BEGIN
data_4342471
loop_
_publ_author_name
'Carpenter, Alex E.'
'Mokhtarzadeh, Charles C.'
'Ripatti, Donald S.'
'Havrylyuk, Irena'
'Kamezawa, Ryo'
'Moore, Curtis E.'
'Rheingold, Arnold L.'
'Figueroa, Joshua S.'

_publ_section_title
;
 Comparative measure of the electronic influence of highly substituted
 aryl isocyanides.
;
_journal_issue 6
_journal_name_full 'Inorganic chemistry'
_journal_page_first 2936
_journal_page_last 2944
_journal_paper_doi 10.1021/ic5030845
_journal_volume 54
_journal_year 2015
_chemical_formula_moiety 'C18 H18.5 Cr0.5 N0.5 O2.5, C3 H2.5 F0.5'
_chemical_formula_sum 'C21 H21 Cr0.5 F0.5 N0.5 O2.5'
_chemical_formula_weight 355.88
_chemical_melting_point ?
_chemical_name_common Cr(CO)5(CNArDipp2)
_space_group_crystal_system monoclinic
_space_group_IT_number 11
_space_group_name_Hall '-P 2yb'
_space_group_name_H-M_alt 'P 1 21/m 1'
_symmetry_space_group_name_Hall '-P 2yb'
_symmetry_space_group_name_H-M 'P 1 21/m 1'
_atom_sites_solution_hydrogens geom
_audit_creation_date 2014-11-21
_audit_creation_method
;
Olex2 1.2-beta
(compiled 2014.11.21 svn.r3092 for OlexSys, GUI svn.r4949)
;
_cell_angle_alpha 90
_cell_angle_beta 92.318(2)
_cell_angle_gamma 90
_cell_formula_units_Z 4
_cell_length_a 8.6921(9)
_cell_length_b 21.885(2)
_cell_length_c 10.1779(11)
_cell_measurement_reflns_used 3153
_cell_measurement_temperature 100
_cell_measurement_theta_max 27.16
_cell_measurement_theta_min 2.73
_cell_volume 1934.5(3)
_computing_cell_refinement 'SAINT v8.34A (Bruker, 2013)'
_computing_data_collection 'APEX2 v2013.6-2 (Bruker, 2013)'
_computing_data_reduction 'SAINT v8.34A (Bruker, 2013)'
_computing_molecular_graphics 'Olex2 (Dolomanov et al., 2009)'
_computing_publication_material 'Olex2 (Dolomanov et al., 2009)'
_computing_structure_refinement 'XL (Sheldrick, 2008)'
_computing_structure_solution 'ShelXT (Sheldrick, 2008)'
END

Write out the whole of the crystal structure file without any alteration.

data_4342471
loop_
_publ_author_name
'Carpenter, Alex E.'
'Mokhtarzadeh, Charles C.'
'Ripatti, Donald S.'
'Havrylyuk, Irena'
'Kamezawa, Ryo'
'Moore, Curtis E.'
'Rheingold, Arnold L.'
'Figueroa, Joshua S.'

_publ_section_title
;
 Comparative measure of the electronic influence of highly substituted
 aryl isocyanides.
;
_journal_issue 6
_journal_name_full 'Inorganic chemistry'
_journal_page_first 2936
_journal_page_last 2944
_journal_paper_doi 10.1021/ic5030845
_journal_volume 54
_journal_year 2015
_chemical_formula_moiety 'C18 H18.5 Cr0.5 N0.5 O2.5, C3 H2.5 F0.5'
_chemical_formula_sum 'C21 H21 Cr0.5 F0.5 N0.5 O2.5'
_chemical_formula_weight 355.88
_chemical_melting_point ?
_chemical_name_common Cr(CO)5(CNArDipp2)
_space_group_crystal_system monoclinic
_space_group_IT_number 11
_space_group_name_Hall '-P 2yb'
_space_group_name_H-M_alt 'P 1 21/m 1'
_symmetry_space_group_name_Hall '-P 2yb'
_symmetry_space_group_name_H-M 'P 1 21/m 1'
_atom_sites_solution_hydrogens geom
_audit_creation_date 2014-11-21
_audit_creation_method
;
Olex2 1.2-beta
(compiled 2014.11.21 svn.r3092 for OlexSys, GUI svn.r4949)
;
_cell_angle_alpha 90
_cell_angle_beta 92.318(2)
_cell_angle_gamma 90
_cell_formula_units_Z 4
_cell_length_a 8.6921(9)
_cell_length_b 21.885(2)
_cell_length_c 10.1779(11)
_cell_measurement_reflns_used 3153
_cell_measurement_temperature 100
_cell_measurement_theta_max 27.16
_cell_measurement_theta_min 2.73
_cell_volume 1934.5(3)
_computing_cell_refinement 'SAINT v8.34A (Bruker, 2013)'
_computing_data_collection 'APEX2 v2013.6-2 (Bruker, 2013)'
_computing_data_reduction 'SAINT v8.34A (Bruker, 2013)'
_computing_molecular_graphics 'Olex2 (Dolomanov et al., 2009)'
_computing_publication_material 'Olex2 (Dolomanov et al., 2009)'
_computing_structure_refinement 'XL (Sheldrick, 2008)'
_computing_structure_solution 'ShelXT (Sheldrick, 2008)'